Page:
“For me research is always a kind of dance between practice-based on the ground, sometimes in the studio research and informed by theory, writing and presenting on my work within academic and cultural context. It always has to move between the two modes of thinking and making in order for the ideas to develop and take hold.”
Q. Research clearly plays a big part in your process – both your own research and engaging with that of others. Tell us a bit about the role of research in your work and how you relate to it
A. See Q1. For me research is always a kind of dance between practice-based on the ground, sometimes in the studio research and informed by theory, writing and presenting on my work within academic and cultural context. It always has to move between the two modes of thinking and making in order for the ideas to develop and take hold.
Q. What kinds of themes have you been exploring so far through your residency at UCD Earth Institute?
A. Soil ecology, how and what can help regenerate soil and the role of nitrogen fixing legumes and herbal lays in improving soils. I am just starting to research soil life particularly the dung beetle and the earthworm so want to engage with further research into this. I am doing a week-long soil ecology open workshop at the Butler Gallery in May and really using it as a kind of demonstration on aspects of soil health. I’m hoping to engage schoolchildren and farmers.
Q. What have you been learning about in terms of responses to the ecological and climate crises we are facing?
A. That change needs to happen now. Soil remediation seems an achievable first step.
“I am neither a farmer, nor a scientist, and have no particular knowledge to offer in either field. I can however, create experimental cultural space to explore other options, other perspectives, sometimes speculative ideas, arrived at through a collective knowledge sharing process.”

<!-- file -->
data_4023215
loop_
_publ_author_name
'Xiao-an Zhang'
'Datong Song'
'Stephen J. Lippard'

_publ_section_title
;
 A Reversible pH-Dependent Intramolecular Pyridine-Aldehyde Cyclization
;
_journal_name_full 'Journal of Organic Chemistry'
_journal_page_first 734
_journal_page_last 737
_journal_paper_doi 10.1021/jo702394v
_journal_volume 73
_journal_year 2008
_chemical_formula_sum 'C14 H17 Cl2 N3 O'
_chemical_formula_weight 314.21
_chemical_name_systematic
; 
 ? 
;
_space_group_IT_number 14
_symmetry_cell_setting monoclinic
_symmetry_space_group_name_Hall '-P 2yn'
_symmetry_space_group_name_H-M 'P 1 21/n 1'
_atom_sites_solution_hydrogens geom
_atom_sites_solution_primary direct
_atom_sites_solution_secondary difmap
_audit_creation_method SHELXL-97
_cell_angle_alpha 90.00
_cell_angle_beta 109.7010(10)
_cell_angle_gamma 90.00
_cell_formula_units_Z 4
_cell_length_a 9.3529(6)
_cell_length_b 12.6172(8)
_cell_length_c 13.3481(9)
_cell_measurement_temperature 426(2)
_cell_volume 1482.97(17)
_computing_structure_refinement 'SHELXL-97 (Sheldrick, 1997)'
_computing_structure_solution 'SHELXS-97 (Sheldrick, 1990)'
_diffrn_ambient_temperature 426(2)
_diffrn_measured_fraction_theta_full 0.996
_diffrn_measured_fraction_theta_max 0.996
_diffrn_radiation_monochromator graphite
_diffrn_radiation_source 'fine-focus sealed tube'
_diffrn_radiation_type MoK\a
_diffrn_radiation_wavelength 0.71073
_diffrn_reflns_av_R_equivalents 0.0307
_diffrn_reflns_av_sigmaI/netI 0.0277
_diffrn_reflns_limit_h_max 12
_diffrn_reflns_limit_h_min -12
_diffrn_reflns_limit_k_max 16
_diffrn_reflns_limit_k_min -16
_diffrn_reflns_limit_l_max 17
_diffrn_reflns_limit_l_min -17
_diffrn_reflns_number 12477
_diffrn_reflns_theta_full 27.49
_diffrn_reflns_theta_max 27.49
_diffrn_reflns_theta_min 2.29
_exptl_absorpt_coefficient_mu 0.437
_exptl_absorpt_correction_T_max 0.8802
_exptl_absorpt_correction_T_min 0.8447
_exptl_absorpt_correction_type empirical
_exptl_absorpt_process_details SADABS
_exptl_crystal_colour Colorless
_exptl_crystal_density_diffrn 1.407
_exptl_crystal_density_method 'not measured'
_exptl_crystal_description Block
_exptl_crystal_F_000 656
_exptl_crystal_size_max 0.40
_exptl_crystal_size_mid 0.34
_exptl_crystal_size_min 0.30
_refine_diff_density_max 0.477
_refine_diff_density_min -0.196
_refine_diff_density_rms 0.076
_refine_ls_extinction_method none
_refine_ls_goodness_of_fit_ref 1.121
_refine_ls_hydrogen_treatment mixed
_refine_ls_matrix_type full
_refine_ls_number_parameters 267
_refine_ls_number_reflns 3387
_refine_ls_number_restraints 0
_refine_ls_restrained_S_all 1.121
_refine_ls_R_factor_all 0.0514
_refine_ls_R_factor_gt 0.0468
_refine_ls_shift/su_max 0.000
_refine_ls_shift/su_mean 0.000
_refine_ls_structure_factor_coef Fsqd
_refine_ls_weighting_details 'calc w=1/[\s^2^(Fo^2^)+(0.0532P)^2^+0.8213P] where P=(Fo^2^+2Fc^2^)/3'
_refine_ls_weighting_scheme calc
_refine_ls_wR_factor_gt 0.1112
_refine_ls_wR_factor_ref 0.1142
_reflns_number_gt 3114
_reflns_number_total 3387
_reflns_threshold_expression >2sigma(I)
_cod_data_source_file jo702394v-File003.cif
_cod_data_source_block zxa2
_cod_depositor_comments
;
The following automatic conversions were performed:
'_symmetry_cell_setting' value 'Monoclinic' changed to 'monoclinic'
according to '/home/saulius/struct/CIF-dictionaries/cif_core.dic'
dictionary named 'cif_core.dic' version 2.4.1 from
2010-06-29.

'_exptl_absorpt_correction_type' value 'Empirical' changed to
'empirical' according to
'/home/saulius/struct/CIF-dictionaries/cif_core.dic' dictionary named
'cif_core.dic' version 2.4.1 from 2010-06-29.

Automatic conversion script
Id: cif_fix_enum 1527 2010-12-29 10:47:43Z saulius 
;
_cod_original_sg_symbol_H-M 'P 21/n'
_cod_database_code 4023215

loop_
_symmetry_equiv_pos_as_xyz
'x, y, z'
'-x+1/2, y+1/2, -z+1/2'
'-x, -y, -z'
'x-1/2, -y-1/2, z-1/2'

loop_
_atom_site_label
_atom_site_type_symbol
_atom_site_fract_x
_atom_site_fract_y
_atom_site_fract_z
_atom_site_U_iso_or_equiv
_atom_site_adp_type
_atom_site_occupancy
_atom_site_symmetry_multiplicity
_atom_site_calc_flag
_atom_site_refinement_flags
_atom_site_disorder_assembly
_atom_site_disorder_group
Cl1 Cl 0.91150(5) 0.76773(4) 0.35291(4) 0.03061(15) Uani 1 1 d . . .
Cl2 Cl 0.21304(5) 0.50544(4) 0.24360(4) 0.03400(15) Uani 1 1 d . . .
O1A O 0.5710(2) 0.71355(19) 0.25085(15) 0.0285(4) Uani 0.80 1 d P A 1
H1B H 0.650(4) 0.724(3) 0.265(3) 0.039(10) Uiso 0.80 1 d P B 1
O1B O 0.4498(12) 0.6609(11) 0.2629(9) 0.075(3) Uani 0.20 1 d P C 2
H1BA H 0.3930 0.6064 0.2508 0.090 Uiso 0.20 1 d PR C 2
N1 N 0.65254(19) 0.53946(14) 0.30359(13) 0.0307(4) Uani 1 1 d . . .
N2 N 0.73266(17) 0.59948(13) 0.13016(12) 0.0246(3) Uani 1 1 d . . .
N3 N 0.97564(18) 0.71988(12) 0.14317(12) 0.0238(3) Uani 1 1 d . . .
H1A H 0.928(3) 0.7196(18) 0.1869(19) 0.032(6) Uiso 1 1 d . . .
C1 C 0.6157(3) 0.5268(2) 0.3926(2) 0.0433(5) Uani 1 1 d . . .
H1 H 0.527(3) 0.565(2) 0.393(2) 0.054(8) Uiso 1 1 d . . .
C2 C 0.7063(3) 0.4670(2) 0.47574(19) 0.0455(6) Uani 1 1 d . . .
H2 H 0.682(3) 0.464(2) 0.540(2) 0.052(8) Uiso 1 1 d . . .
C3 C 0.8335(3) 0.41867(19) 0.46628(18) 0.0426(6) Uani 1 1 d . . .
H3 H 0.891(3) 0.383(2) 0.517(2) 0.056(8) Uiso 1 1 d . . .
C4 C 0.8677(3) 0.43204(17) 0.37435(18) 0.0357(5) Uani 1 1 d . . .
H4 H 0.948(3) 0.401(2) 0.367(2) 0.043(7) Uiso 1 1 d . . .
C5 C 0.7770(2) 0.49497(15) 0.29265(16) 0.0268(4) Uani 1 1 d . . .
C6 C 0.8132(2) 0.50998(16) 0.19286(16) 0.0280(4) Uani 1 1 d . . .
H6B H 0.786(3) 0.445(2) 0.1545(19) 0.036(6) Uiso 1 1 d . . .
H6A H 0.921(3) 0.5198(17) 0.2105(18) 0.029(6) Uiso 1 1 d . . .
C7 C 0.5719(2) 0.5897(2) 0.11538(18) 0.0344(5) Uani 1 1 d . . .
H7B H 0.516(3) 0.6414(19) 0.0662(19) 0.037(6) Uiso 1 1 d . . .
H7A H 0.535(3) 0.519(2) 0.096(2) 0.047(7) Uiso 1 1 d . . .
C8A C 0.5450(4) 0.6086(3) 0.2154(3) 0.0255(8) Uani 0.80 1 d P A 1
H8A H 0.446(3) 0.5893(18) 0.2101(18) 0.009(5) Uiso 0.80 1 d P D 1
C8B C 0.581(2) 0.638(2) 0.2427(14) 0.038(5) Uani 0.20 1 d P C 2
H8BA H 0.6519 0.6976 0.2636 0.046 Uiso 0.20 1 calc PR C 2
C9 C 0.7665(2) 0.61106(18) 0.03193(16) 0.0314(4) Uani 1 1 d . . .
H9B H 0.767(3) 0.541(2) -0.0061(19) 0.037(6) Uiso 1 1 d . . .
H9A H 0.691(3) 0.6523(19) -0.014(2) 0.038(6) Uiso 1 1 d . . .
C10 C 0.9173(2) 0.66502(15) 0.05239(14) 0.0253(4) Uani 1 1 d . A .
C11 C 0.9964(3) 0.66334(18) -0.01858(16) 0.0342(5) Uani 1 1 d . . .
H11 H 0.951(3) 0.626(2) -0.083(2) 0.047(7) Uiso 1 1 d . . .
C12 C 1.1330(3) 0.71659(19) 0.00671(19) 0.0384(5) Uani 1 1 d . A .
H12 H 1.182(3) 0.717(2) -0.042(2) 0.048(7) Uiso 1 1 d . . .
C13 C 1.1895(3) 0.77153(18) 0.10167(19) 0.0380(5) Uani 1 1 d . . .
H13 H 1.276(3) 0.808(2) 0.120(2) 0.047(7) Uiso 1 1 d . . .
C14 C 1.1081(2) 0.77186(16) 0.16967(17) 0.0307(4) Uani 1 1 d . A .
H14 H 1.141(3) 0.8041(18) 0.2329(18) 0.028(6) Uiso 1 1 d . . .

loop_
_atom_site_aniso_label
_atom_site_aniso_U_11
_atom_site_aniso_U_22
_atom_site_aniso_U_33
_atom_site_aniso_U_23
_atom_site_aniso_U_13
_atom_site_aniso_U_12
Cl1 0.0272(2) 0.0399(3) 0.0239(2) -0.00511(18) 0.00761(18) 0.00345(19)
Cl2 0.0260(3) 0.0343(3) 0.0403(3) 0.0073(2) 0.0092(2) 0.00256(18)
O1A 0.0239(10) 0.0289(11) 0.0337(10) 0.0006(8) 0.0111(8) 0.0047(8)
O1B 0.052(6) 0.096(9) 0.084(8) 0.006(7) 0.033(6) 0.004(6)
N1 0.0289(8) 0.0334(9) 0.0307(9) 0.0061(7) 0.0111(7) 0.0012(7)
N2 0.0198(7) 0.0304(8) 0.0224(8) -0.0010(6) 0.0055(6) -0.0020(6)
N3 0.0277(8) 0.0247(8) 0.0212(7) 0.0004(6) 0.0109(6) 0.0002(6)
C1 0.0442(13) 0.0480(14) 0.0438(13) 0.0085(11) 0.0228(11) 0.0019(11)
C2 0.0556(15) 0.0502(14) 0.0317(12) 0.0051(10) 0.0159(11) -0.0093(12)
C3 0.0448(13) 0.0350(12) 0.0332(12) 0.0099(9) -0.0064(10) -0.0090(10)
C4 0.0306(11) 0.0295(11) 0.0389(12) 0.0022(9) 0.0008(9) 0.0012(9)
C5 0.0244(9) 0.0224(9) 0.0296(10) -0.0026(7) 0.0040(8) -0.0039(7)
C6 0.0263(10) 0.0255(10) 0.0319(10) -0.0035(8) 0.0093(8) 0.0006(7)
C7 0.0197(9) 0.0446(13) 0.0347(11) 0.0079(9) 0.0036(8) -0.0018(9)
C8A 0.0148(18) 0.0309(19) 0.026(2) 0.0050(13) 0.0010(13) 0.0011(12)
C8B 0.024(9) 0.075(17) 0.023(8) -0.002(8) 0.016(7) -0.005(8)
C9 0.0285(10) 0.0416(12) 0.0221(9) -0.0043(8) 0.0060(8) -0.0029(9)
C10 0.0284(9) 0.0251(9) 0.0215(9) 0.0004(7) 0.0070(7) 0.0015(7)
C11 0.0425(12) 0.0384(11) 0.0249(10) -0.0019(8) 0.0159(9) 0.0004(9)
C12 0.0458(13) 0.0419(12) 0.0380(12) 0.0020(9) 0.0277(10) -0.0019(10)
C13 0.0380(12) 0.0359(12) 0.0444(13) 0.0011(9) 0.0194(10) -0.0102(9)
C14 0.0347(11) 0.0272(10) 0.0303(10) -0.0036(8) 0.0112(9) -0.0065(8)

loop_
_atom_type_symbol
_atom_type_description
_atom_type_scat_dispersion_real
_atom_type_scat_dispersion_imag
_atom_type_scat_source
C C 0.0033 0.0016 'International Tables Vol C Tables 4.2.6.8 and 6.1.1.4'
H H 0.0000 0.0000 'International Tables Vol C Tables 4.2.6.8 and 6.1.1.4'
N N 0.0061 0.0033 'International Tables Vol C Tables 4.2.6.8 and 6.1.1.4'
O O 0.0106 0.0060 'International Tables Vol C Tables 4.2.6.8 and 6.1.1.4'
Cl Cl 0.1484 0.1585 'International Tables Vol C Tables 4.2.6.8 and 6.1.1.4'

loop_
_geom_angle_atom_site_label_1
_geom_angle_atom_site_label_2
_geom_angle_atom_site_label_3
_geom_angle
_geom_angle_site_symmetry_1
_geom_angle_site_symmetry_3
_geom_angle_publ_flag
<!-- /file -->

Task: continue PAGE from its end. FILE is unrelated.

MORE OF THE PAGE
Q. Sustainment Experiments is an ambitious project addressing big questions of sustainability around agriculture and food production. How do you navigate moving from the general/overarching aspects of Sustainment Experiments to the specific and local actions? How do you manage the unpredictability and flux while holding onto the central thread of the overall intentions?
A. With great difficulty! It happens when I position myself between the different fields of research and practice and am open to what happens in any given context. I am neither a farmer, nor a scientist, and have no particular knowledge to offer in either field. I can however, create experimental cultural space to explore other options, other perspectives, sometimes speculative ideas, arrived at through a collective knowledge sharing process. So, there is always a risk of failure with my (often ridiculous) ideas for public events but the intention is to provoke and stimulate conversation about how to change how things are dome. The feasts, plantings etc are a way of bringing people together who might not otherwise meet, and hear one another.
The Feeder troughs are also a way to contextualise the artworks in the other farming artists exhibition and I will be doing an artist conversation and presenting at a public symposium during the A Growing Enquiry: Art and Agriculture on April 9. It is a difficult and exhausting process at times, carrying the various threads of research and practice based enquiry, but they all feed one another.
Q. What can we expect to see from Sustainment Experiments in the coming year or two?
A. There will be three Sustainment Experiment feast events in Kilkenny, Paris and Dublin which will be recorded and transcribed and used to feed into a script along with other conversations for the final film I will make in 2023.
At the moment I am thinking about changing the name of the outcome of the project. I loved the title of James Cronin’s The Quickening of the Earth and am considering The Quickening as a title which has all sorts of resonances.
While not strictly speaking a part of Sustainment Experiments, a very large planting called Model Plot as part of the Field Exchange Creative Ireland Climate Action Call project, and will take place over the summer. It is a further collaboration with the Loy Association. And lot of other things potentially!